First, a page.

Blandair Regional Park (N3102) $1,461,000

A project to master plan, design and construct a 298 acre regional park, and restore the 19th century Blandair Mansion and out buildings located off MD 175 in Columbia. This project has been identified in the 2005 Land Preservation, Recreation and Parks Plan and is endorsed by the Recreation and Parks Advisory Board, and the Blandair Planning Committee.

Parkland Acquisition Program (Blandair, N3103) $1,766,000

This project establishes a fund for County-wide park land acquisition and related expenses. This project allows the County to move quickly to acquire land which becomes available, and satisfies one or more of the following objectives: addresses State and County Greenway objectives, protects sensitive natural resources threatened by development, acquire additions to existing parks, and/or satisfies park and open space needs as identified in the 2005 Land Preservation, Recreation and Parks Plan.

Wednesday, May 19, 2010

Curious Contribution

Call us nosy.

We're all for getting something for nothing, and all for remaking Symphony Woods. But it strikes us as odd that an anonymous nonprofit that does not hail from Howard County wants to donate $250,000 to CA to remake the downtown park (to be matched by public funds that a great number of politicians are taking credit for). Is anyone else just a little curious about what might motivate a group to do that?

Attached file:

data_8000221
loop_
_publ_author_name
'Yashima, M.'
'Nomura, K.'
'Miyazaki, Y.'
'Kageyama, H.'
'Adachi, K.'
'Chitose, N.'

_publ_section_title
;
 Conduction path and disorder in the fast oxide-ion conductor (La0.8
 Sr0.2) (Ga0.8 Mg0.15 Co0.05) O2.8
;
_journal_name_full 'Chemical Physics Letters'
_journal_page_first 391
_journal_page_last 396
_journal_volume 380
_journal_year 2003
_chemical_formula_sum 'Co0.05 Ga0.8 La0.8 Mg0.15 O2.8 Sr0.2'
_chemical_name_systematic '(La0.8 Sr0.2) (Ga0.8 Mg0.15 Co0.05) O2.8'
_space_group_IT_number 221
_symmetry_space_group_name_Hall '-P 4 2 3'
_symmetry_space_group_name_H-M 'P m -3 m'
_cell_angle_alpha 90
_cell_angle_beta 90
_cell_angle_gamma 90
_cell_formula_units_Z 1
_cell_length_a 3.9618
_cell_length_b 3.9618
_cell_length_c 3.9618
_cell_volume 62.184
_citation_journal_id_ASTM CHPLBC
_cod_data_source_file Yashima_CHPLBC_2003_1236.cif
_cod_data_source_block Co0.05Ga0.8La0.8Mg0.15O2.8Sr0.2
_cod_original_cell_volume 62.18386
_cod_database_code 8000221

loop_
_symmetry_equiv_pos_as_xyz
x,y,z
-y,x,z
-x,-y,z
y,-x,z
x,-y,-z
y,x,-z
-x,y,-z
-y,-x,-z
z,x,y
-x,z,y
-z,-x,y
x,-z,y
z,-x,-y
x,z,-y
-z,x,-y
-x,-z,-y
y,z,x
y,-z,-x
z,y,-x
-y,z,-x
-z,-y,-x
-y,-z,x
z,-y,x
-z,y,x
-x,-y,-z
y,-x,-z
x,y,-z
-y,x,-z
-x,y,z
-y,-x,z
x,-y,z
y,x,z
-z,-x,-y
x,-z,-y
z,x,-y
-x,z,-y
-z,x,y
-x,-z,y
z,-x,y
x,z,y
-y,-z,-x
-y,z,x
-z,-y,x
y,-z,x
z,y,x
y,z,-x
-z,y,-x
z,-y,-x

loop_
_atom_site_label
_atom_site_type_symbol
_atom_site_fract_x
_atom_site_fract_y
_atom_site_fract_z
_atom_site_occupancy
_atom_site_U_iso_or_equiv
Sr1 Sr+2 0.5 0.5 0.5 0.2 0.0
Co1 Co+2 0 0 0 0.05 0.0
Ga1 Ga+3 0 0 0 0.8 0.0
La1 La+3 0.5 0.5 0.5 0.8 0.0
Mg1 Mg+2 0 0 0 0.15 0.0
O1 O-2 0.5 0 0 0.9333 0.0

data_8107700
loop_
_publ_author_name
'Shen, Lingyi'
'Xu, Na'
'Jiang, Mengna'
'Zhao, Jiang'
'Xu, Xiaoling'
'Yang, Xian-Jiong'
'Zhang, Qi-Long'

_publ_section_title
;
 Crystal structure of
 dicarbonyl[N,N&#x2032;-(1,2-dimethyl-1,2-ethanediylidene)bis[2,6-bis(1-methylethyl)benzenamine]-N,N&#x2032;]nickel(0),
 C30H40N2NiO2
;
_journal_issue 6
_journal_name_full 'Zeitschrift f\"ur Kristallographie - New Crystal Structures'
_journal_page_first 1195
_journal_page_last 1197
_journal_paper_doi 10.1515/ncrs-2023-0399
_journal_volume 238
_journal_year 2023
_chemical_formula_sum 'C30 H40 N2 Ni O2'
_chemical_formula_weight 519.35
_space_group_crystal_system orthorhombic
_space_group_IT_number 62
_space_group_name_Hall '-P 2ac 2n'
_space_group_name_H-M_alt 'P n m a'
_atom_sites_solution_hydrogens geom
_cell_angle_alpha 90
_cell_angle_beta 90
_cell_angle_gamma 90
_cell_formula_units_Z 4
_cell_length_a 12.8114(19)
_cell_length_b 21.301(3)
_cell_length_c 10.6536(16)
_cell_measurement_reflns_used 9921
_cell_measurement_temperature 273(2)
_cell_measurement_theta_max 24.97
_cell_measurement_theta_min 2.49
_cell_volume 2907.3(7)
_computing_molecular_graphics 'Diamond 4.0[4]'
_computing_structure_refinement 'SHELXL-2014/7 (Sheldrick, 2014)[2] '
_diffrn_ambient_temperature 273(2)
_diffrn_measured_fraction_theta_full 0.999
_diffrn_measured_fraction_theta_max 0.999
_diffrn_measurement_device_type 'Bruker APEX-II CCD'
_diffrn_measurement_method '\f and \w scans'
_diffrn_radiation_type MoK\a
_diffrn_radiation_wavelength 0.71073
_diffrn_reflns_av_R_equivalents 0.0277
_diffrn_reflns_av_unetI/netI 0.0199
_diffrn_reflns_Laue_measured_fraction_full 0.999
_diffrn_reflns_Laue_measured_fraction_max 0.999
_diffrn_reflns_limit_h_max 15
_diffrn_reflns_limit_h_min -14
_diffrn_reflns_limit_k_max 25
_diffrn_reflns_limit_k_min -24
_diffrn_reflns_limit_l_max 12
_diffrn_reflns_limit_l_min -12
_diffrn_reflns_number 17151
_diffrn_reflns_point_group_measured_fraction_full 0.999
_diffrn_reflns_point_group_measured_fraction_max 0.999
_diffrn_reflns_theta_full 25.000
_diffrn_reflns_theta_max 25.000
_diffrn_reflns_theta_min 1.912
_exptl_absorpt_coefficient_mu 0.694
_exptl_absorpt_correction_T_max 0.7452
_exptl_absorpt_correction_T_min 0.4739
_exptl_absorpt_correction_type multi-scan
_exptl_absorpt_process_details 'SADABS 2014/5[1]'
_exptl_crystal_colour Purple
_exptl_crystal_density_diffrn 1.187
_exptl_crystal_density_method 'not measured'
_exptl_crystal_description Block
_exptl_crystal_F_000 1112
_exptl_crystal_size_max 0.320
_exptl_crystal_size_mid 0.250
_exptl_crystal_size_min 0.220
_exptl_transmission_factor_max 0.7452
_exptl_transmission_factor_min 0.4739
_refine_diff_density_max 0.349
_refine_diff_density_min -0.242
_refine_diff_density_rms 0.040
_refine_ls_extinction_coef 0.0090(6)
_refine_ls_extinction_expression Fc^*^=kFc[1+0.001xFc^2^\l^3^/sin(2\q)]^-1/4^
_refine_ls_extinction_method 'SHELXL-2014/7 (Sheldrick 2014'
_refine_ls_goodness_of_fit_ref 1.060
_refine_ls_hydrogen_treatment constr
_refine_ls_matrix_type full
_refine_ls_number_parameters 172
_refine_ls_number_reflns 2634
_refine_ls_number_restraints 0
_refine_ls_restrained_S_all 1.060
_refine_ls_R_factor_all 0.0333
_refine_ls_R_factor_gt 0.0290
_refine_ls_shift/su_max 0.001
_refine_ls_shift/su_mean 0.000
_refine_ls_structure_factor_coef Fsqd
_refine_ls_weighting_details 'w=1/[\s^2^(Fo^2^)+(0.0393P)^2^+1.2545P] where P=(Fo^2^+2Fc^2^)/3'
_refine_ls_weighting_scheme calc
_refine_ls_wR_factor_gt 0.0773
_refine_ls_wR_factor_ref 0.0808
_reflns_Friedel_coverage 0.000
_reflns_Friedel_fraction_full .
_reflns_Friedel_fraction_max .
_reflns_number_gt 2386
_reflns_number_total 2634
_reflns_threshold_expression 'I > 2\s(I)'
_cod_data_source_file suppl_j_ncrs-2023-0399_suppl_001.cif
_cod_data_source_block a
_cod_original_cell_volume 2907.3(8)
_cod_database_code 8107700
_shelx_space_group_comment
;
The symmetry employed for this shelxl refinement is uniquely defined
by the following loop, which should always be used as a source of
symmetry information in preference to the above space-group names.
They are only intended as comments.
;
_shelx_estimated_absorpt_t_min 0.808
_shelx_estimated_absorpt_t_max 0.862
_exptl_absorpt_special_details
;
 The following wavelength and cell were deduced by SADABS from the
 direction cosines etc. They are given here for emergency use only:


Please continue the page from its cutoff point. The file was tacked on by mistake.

From the Sun:

Columbia Association President Phil Nelson said the nonprofit is headquartered outside Howard County and insisted on anonymity or would rescind the gift. The CA has budgeted $1.2 million for planning and to begin construction in the year that began May 1 and $1.4 million more next fiscal year. Work should begin next spring, officials said.

Silly Ban

Oh those crazy kids. For the uninitiated, Silly Bandz are these rubber band thingys that take the shape of animals and other objects when they are not stretched.

Apparently they are becoming a nuisance.

From a Clarksville Elementary note to parents:

Silly bands have been a huge distraction to instruction. These are multi-colored rubber bands that students have been wearing around their wrists. With that in mind we are imposing a ban on Silly Bands at school. We have announced to students that Silly Bands should not be worn to school or kept in or on their backpacks. The feedback we have been getting from teachers is that these bands have been a serious distraction to the instructional program. Should you have any questions, feel free to contact Mr. Herling.

We would greatly appreciate your support with this.

Tuesday, May 18, 2010

Former Home Expo Site Has New Owner

We're told the former Home Expo site is going to be a new home for Toys R Us/Babies R Us combo store.

Acquired in Conjunction with MCB Real Estate to Execute Remerchandising Plan

WASHINGTON, D.C. (May 18, 2010) – Madison Marquette announced today that it has acquired a land parcel that includes a 90,000 square foot former Home Expo Design Center in Columbia, Maryland. The acquisition was made in conjunction with MCB Real Estate.